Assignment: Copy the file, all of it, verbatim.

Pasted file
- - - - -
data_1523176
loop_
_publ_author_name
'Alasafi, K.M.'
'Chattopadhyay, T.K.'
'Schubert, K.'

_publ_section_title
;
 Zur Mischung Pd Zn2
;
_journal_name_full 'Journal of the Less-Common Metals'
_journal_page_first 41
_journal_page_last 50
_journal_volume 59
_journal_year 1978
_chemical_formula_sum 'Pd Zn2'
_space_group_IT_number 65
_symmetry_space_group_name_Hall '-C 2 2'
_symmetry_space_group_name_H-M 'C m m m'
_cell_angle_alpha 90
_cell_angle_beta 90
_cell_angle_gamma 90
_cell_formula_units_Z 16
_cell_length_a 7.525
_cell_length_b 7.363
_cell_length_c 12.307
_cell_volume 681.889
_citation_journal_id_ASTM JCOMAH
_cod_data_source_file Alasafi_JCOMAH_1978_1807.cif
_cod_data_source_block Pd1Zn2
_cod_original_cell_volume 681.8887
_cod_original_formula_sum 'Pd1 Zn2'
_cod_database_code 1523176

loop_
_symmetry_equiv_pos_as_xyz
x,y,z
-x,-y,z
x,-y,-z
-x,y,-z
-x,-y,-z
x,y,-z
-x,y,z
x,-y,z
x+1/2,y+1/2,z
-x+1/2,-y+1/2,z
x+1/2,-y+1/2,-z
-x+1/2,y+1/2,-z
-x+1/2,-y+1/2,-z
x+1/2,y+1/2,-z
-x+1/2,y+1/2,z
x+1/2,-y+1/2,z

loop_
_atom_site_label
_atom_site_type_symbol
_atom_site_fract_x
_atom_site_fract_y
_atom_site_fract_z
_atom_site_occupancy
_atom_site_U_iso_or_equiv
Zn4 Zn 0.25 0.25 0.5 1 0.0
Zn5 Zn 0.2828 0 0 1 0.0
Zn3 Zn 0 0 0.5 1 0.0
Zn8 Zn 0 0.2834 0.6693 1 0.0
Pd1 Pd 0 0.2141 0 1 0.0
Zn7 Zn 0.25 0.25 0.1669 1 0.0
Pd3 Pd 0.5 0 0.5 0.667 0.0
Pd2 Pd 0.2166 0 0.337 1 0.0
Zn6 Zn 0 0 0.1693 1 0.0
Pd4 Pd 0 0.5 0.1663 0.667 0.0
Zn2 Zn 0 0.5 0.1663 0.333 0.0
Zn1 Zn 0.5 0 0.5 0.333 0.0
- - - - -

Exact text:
data_1523176
loop_
_publ_author_name
'Alasafi, K.M.'
'Chattopadhyay, T.K.'
'Schubert, K.'

_publ_section_title
;
 Zur Mischung Pd Zn2
;
_journal_name_full 'Journal of the Less-Common Metals'
_journal_page_first 41
_journal_page_last 50
_journal_volume 59
_journal_year 1978
_chemical_formula_sum 'Pd Zn2'
_space_group_IT_number 65
_symmetry_space_group_name_Hall '-C 2 2'
_symmetry_space_group_name_H-M 'C m m m'
_cell_angle_alpha 90
_cell_angle_beta 90
_cell_angle_gamma 90
_cell_formula_units_Z 16
_cell_length_a 7.525
_cell_length_b 7.363
_cell_length_c 12.307
_cell_volume 681.889
_citation_journal_id_ASTM JCOMAH
_cod_data_source_file Alasafi_JCOMAH_1978_1807.cif
_cod_data_source_block Pd1Zn2
_cod_original_cell_volume 681.8887
_cod_original_formula_sum 'Pd1 Zn2'
_cod_database_code 1523176

loop_
_symmetry_equiv_pos_as_xyz
x,y,z
-x,-y,z
x,-y,-z
-x,y,-z
-x,-y,-z
x,y,-z
-x,y,z
x,-y,z
x+1/2,y+1/2,z
-x+1/2,-y+1/2,z
x+1/2,-y+1/2,-z
-x+1/2,y+1/2,-z
-x+1/2,-y+1/2,-z
x+1/2,y+1/2,-z
-x+1/2,y+1/2,z
x+1/2,-y+1/2,z

loop_
_atom_site_label
_atom_site_type_symbol
_atom_site_fract_x
_atom_site_fract_y
_atom_site_fract_z
_atom_site_occupancy
_atom_site_U_iso_or_equiv
Zn4 Zn 0.25 0.25 0.5 1 0.0
Zn5 Zn 0.2828 0 0 1 0.0
Zn3 Zn 0 0 0.5 1 0.0
Zn8 Zn 0 0.2834 0.6693 1 0.0
Pd1 Pd 0 0.2141 0 1 0.0
Zn7 Zn 0.25 0.25 0.1669 1 0.0
Pd3 Pd 0.5 0 0.5 0.667 0.0
Pd2 Pd 0.2166 0 0.337 1 0.0
Zn6 Zn 0 0 0.1693 1 0.0
Pd4 Pd 0 0.5 0.1663 0.667 0.0
Zn2 Zn 0 0.5 0.1663 0.333 0.0
Zn1 Zn 0.5 0 0.5 0.333 0.0